Blog TWHS Visits

Great Spas: Bad Ems

The Great Spas of Europe will be discussed at the 2020 WHC meeting, whenever it will be rescheduled. I had ‘ticked’ it already in 2014 with a visit to Spa in Belgium and of course, like 553 others on this website, had been to the future double-nominated City of Bath in the UK as well. But with a serial transnational nomination such as this, it is always interesting to visit locations in other countries. Germany has 3 Spas left in the line-up for the 2020 nomination: Baden-Baden, Bad Kissingen and Bad Ems (Bad Homburg, Wiesbaden and Bad Pyrmont have been dropped). On my way back home from Worms I stopped for a few hours in Bad Ems, where they were eagerly awaiting the decision:

Bad Ems lies in the vicinity of Koblenz, close to the Upper Middle Rhine Valley WHS but on the river Lahn instead of the Rhine. The town with about 9,000 inhabitants extends on both river banks. It is therefore nice to walk along the waterfront and as many as four bridges allow you to get to that other side: two only for pedestrians and two also for motorized traffic. One actually has the best views of the buildings from across the wide river.

In the 19th century Bad Ems attracted visitors from all over the world to enjoy its spa facilities. Among them the Tsars Nicholas I and Alexander II from Russia and the writer Fyodor Dostoevsky, who had summer residences here. They were attracted by the beautiful setting of the town and its apparent health benefits, but they also enjoyed socializing with the European aristocracy. This Russian link has been visually preserved in Ems by way of the Russian-Orthodox church which is still in use.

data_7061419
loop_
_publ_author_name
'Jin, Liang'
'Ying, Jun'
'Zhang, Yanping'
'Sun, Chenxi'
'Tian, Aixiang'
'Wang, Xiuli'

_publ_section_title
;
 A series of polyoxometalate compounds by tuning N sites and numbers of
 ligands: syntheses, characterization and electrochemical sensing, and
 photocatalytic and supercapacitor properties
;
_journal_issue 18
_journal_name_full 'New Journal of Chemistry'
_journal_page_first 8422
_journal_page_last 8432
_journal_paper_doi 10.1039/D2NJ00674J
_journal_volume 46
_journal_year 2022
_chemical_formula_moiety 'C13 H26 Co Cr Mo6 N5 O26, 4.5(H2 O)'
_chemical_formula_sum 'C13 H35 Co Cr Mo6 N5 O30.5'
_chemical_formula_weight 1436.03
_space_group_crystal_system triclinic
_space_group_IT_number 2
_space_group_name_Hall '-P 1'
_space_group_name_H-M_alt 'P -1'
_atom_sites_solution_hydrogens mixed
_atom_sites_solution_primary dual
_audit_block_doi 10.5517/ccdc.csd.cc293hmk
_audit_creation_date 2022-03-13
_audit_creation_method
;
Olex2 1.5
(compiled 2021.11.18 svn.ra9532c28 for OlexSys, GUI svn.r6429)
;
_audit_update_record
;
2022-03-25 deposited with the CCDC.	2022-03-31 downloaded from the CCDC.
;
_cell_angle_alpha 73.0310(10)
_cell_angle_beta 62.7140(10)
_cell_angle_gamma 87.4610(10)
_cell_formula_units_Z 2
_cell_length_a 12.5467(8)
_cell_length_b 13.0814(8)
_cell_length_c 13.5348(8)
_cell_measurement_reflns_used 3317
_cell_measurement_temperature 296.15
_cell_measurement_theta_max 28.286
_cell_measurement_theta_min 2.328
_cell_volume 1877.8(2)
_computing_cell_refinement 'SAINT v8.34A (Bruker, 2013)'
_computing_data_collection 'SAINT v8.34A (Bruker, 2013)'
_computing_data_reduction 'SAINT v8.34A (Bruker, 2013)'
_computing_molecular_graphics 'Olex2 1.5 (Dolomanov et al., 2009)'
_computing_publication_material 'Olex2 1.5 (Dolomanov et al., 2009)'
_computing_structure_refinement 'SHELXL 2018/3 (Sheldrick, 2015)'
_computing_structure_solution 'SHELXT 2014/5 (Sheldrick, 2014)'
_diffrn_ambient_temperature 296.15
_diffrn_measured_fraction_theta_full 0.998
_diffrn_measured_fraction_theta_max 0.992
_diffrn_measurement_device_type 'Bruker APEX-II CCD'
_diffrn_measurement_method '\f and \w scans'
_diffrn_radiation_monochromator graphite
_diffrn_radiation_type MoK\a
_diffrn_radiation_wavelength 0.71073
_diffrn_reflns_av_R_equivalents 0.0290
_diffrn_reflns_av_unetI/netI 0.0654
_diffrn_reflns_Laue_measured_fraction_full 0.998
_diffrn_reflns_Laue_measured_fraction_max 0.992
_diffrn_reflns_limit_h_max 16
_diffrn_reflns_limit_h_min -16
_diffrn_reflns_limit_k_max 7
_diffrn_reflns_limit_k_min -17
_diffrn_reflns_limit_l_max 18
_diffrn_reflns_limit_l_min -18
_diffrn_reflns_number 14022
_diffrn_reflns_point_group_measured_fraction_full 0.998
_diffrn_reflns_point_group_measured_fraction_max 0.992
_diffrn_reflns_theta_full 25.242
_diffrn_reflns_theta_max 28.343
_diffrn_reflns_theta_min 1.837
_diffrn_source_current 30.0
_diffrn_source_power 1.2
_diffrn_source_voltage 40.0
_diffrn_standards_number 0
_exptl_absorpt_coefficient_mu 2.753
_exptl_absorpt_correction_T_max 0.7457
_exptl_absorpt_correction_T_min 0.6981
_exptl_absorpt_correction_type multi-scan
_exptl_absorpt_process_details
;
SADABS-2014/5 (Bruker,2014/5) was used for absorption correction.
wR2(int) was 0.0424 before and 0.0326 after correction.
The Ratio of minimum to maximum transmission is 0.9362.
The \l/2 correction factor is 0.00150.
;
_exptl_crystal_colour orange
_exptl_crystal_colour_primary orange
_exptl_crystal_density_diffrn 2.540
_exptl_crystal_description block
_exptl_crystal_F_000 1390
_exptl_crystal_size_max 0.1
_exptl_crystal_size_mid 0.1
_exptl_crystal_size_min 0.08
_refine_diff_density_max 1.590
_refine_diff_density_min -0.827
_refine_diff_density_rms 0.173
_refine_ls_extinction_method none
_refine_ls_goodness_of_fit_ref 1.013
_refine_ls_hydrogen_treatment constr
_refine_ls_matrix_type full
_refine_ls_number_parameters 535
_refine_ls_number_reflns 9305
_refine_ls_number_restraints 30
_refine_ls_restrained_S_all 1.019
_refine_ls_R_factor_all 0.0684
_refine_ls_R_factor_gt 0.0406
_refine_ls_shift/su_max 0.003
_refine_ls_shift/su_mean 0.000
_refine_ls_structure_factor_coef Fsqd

The town still relies for its income on the spa business, although it has gone through hard times in the late 20th, early 21st century. When I took a walk along the waterside around 10 on a Sunday morning, I only came across a man with a can of beer in his hand (not his first of the day) and I saw someone smoking a cigarette on one of the park benches. The many restaurant terraces were also still waiting for customers. To be honest it all came across quite boring and old-fashioned, although well-maintained.

The only thing that sparked my interest was a sign for a historical hiking route, partly uphill through the forest and with panoramic views of the pretty setting of Bad Ems. But with an indicative duration of 3 hours, I found that too long for this short visit. So I just walked back to my starting point via the other side of the river. From that side you have a good view of the monumental Neo-Baroque buildings of the Casino and the Kurhaus, both originating in the 18th century but further extended by Prussian emperor William I in the late 19th century.

Bad Ems surely is one of the minor locations among the 11 remaining Great Spas of Europe. It seems to become the kind of town that enters the WH List piggybacking on stronger partners: Bath has already proven to hold on its own, I liked Spa for its Art Nouveau and others on this website have reviewed Baden Baden and Karlovy Vary favourably. Ems actually has pulled off this trick before, it is already blessed with a WHS as it contributes 3 unremarkable locations to the 439 of the Frontiers of the Roman Empire WHS. 

Els - 28 June 2020

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pikkle 29 June 2020

Have been to all the TWHS German Spas (as well as many of the others) and while I find Bad Ems beautiful I am surprised Wiesbaden was left out...

Nan 28 June 2020

And I just visited Bad Pyrmont which was not included in the final nomination :(

It's worthwhile to point out that there are still plenty of Kurorte/Bäder in Germany. You can get a Kur (which some may consider a holiday) paid for by the health or retirement insurance. Which is why so many Kurorte/Bäder have remained open to this day.